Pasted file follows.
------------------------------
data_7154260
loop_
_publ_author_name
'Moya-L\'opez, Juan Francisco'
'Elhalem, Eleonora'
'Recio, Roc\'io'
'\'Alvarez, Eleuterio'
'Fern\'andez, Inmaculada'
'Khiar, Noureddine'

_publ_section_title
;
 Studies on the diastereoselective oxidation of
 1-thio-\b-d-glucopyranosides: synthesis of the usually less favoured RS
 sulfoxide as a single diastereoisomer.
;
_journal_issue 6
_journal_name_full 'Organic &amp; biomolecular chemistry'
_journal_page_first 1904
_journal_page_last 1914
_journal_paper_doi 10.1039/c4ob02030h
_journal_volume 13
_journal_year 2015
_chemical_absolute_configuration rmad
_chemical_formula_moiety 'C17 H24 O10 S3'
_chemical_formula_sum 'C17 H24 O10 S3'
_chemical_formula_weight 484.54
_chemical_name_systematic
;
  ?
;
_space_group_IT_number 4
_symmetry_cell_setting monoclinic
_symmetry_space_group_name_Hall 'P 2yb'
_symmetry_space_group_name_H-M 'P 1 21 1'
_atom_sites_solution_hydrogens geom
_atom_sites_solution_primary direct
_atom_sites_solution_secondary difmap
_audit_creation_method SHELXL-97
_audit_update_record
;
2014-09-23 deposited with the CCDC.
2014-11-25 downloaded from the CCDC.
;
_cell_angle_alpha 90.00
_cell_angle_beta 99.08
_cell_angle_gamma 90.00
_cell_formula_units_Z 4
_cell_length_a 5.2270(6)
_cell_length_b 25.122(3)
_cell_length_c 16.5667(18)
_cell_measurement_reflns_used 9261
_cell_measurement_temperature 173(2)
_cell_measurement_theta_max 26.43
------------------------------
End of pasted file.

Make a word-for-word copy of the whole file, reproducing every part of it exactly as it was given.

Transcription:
data_7154260
loop_
_publ_author_name
'Moya-L\'opez, Juan Francisco'
'Elhalem, Eleonora'
'Recio, Roc\'io'
'\'Alvarez, Eleuterio'
'Fern\'andez, Inmaculada'
'Khiar, Noureddine'

_publ_section_title
;
 Studies on the diastereoselective oxidation of
 1-thio-\b-d-glucopyranosides: synthesis of the usually less favoured RS
 sulfoxide as a single diastereoisomer.
;
_journal_issue 6
_journal_name_full 'Organic &amp; biomolecular chemistry'
_journal_page_first 1904
_journal_page_last 1914
_journal_paper_doi 10.1039/c4ob02030h
_journal_volume 13
_journal_year 2015
_chemical_absolute_configuration rmad
_chemical_formula_moiety 'C17 H24 O10 S3'
_chemical_formula_sum 'C17 H24 O10 S3'
_chemical_formula_weight 484.54
_chemical_name_systematic
;
  ?
;
_space_group_IT_number 4
_symmetry_cell_setting monoclinic
_symmetry_space_group_name_Hall 'P 2yb'
_symmetry_space_group_name_H-M 'P 1 21 1'
_atom_sites_solution_hydrogens geom
_atom_sites_solution_primary direct
_atom_sites_solution_secondary difmap
_audit_creation_method SHELXL-97
_audit_update_record
;
2014-09-23 deposited with the CCDC.
2014-11-25 downloaded from the CCDC.
;
_cell_angle_alpha 90.00
_cell_angle_beta 99.08
_cell_angle_gamma 90.00
_cell_formula_units_Z 4
_cell_length_a 5.2270(6)
_cell_length_b 25.122(3)
_cell_length_c 16.5667(18)
_cell_measurement_reflns_used 9261
_cell_measurement_temperature 173(2)
_cell_measurement_theta_max 26.43